Stambolov's fall (May 1894) and subsequent assassination (July 1895) - likely planned by Ferdinand - paved the way for a reconciliation of Bulgaria with Russia, effected in February 1896 with Ferdinand's decision to convert his infant son, Prince Boris, from Roman Catholicism to Eastern Orthodox Christianity. However, this move earned him the animosity of his Catholic Austrian relatives, particularly that of his uncle, Emperor Franz Joseph I of Austria, as well as being excommunicated by Pope Leo XIII.
Tsar of Bulgaria
On 5 October 1908 (celebrated on 22 September), Ferdinand proclaimed Bulgaria's de jure independence from the Ottoman Empire (though the country had been de facto independent since 1878). He also proclaimed Bulgaria a kingdom, and assumed the title of tsar—a deliberate nod to the rulers of the earlier Bulgarian states. However, while the title tsar was translated as "emperor" in the First and Second Bulgarian empires, it was translated as "king" under Ferdinand and his successors. The Bulgarian Declaration of Independence was proclaimed by him at the Holy Forty Martyrs Church in Tarnovo, and was recognized by the Ottoman Empire and the other European powers. The Tarnovo Constitution was retained, with the word "prince" replaced by the word "tsar."
Ferdinand was known for being quite a character. On a visit to German Emperor Wilhelm II, his second cousin once removed, in 1909, Ferdinand was leaning out of a window of the New Palace in Potsdam when the Emperor came up behind him and slapped him on the bottom. Ferdinand was affronted by the gesture but the Kaiser arrogantly refused to apologize. Ferdinand however exacted his revenge by awarding a valuable arms contract he had intended to give to the Krupp's factory in Essen to French arms manufacturer Schneider-Creusot. Another incident occurred on his journey to the funeral of his second cousin King Edward VII of the United Kingdom in 1910. A tussle broke out over where his private railway carriage would be positioned in relation to the heir presumptive to the Austro-Hungarian throne, Archduke Franz Ferdinand. The Archduke won out, having his carriage positioned directly behind the engine. Ferdinand's was placed directly behind. Realising the dining car of the train was behind his own carriage, Ferdinand obtained his revenge on the Archduke by refusing him entry through his own carriage to the dining car. On 15 July the same year during a visit to Belgium, Ferdinand also became the first head of state to fly in an airplane. He awarded the pilot of the plane with a medal when they landed.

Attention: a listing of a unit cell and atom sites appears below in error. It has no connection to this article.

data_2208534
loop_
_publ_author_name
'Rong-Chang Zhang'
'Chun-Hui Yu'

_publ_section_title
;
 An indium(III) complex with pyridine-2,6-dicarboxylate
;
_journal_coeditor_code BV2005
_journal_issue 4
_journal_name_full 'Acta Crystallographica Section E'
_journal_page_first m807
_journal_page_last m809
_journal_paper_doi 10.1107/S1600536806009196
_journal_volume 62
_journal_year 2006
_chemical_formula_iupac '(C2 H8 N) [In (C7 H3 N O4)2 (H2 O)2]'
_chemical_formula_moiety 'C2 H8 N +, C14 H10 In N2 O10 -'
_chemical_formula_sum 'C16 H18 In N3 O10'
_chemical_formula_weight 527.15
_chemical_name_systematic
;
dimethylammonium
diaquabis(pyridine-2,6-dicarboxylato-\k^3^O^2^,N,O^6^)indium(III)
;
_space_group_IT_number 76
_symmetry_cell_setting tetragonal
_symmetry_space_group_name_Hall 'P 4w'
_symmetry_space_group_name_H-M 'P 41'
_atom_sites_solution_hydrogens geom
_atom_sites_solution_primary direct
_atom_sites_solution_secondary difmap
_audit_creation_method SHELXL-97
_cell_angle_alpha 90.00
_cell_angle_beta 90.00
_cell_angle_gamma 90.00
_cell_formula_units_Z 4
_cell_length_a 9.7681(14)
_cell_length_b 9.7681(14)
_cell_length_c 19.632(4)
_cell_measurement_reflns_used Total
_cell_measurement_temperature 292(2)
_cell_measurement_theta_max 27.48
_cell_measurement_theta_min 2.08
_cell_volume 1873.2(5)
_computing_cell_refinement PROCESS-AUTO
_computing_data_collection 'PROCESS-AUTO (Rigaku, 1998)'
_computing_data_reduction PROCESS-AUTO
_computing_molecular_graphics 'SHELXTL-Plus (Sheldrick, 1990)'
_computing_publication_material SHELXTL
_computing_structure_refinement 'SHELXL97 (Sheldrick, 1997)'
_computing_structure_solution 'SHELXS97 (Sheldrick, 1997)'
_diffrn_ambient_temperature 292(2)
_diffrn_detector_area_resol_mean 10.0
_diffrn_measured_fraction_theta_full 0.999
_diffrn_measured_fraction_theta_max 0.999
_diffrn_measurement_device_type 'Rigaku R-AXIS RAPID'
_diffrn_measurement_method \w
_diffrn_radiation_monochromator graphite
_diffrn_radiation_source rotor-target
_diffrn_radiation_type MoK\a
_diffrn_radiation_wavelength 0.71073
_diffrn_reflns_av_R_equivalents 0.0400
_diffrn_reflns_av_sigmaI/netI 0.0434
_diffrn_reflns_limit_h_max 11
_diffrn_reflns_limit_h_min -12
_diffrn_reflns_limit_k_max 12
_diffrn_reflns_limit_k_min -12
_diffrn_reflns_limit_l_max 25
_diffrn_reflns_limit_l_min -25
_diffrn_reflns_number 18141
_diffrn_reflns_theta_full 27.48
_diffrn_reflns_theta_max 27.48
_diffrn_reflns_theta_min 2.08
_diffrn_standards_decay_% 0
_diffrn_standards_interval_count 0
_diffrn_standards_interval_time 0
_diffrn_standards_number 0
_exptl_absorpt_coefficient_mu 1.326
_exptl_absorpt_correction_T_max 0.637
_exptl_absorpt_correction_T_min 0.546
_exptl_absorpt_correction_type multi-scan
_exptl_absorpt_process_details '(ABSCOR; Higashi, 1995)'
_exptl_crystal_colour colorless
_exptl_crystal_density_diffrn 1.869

Like many other rulers before him, Ferdinand desired the creation of a "new Byzantium", a desire that has to be interpreted as wanting to create a significant, essentially Christian, Balkan power, given that Bulgaria and Bulgarians had neither cultural, ethnic, historical nor linguistic affinity with the old Byzantine Empire, which was quintessentially Roman and, evolving through the centuries, Greek. In 1912, Ferdinand joined the other Balkan states in an assault on the Ottoman Empire to free occupied territories. He saw this war as a new crusade declaring it, "a just, great and sacred struggle of the Cross against the Crescent." Bulgaria contributed the most and also lost the greatest number of soldiers. The Great Powers insisted on the creation of an independent Albania. Though the Balkan League allies had fought together against the common enemy in the First Balkan War, that was not enough to overcome their mutual rivalries. In the original documents for the Balkan League, Serbia had been pressured by Bulgaria to hand over most of Vardar Macedonia after it had conquered it from the Ottoman Empire. However Serbia, in response to the new Albanian state receiving territory in the north that it had expected to gain for itself, said that it would keep possession of the areas that its forces had occupied. Soon after, Bulgaria began the Second Balkan War when it invaded its recent allies Serbia and Greece to seize disputed areas, before being attacked itself by Romania and the Ottoman Empire. Although Bulgaria was defeated, the 1913 Treaty of Bucharest granted the Kingdom some territorial gains. The region of Western Thrace, giving access to the Aegean Sea was secured.
First World War and abdication